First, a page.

You probably know you have a right to an appeal, but do you know what that right costs? Here’s a breakdown of the filing fees associated with appeals:
FEE TO APPEAL
To file an appeal, you have to pay a fee in the district court. For appeals and cross-appeals to Nevada appellate courts, that fee is $250. NRS 2.250. For Ninth Circuit Appeals, the fee is $505.
If you wish to file an appeal with the United States Supreme Court, the fee to appeal is paid directly to the United States Supreme Court. The cost to file a petition for a writ of certiorari, jurisdictional statement, or original action is $300. Sup. Ct. R. 38.
FEES FOR OTHER PROCEEDINGS
Remember, an appeal is not the only way that you can seek appellate review. To file a petition for an extraordinary writ to the Nevada Supreme Court and/or Nevada Court of Appeals, you must pay a fee of $250 to the district court. NRS 2.250. However, there is no fee for criminal proceedings and habeas corpus petitions.
To file a petition for review or a petition for a writ of mandamus in the Ninth Circuit, you must pay a fee of $500.
To file an original action in the United States Supreme Court, you must pay a fee of $300.
PETITIONS FOR REHEARING OR EN BANC RECONSIDERATION
In Nevada, following a decision by the appellate court, you can seek rehearing or en banc reconsideration. The cost to file a petition for rehearing is $150. NRS 2.250.
You can also file a petition for rehearing or a motion for leave to seek rehearing in the United States Supreme Court. The costs for these rehearing petitions and/or motions is $200. Sup. Ct. R. 38.
There are miscellaneous costs which the appellate court may charge you of which you should be aware. These include (1) copies, (2) certified copies, (3) duplication of audio files (i.e., oral argument), and (4) transcript examination fees. These costs are generally minimal. (For example, copies in both Nevada and the Ninth Circuit are 50 cents per page).
Both the Ninth Circuit and the United States Supreme Court will also charge you fees for returned checks, so make sure your bank account is current.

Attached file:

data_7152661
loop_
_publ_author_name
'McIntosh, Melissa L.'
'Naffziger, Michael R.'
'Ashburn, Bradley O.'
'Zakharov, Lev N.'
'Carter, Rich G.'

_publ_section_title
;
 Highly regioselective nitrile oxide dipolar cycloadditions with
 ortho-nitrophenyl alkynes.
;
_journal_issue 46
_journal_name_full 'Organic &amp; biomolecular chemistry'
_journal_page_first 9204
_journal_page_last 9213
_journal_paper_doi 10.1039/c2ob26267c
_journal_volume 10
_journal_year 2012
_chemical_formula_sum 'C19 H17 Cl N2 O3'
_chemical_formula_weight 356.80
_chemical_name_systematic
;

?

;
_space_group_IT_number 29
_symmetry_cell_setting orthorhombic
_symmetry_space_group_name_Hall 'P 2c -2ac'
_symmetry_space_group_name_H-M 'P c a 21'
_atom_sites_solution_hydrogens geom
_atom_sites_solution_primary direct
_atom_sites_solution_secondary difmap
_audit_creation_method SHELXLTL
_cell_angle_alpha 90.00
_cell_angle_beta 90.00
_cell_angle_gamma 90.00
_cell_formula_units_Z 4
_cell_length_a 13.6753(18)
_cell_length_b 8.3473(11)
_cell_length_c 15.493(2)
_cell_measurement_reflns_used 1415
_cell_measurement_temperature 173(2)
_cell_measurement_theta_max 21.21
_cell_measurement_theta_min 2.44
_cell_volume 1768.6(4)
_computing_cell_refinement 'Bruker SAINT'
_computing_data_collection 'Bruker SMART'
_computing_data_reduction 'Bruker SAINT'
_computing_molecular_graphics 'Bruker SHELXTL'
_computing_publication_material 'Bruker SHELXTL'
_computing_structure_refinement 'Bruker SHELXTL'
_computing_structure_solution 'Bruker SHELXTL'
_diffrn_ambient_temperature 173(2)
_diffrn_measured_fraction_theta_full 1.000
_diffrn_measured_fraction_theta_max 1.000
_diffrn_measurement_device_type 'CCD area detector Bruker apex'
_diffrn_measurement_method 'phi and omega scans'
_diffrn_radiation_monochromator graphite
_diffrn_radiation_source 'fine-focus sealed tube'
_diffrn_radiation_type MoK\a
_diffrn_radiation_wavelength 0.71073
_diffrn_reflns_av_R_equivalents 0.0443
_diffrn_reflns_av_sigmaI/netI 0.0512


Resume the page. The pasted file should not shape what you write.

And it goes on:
WHEN COSTS ARE WAIVED
In certain types of appeals, costs are waived. For example, the United States Supreme Court does not charge the above costs for appeals in: (1) Veteran’s re-employment cases; (2) seamen’s cases; and (3) cases initiated by persons who have been accused by the Court of Appeals for the Armed Forces. Sup. Ct. R. 40.1; Sup. Ct. R. 40.2; and Sup. Ct. R. 40.3.
The most common appeals in which costs are not charged are those in which the appellant is granted leave to proceed in forma pauperis. An appellant will granted leave to proceed in forma pauperis upon a finding that they cannot afford to pay the appellate fees. NRAP 24; FRAP 24; Sup. Ct. R. 39. In both Nevada and the Ninth Circuit, the appellant must first file a motion in the district court that sets forth their inability to pay the costs on appeal. NRAP 24(1); FRAP 24(1). The motion must (a) show financial inability to pay appeal fees, (b) demonstrate that the appellant is entitled to some form of relief, and (c) state the issues on appeal. Id. If, and only if, the motion is denied by the district court, may the appellant file a motion with either the Nevada appellate courts or the Ninth Circuit again seeking leave to proceed in forma pauperis. NRAP 24(5); FRAP 24(5).
In the United States Supreme Court, the party seeking leave to proceed in forma pauperis must file a motion with the Supreme Court which complies with the Ninth Circuit’s requirements (i.e., it must (a) show financial inability to pay appeal fees, (b) demonstrate that the appellant is entitled to some form of relief, and (c) state the issues on appeal). Sup. Ct. R. 38(1).
Although these fees may seem steep, they are a necessary evil for the orderly operation and administration of appellate courts. If you are contemplating an appeal, or have a client contemplating an appeal, always be aware of what you have to pay to play.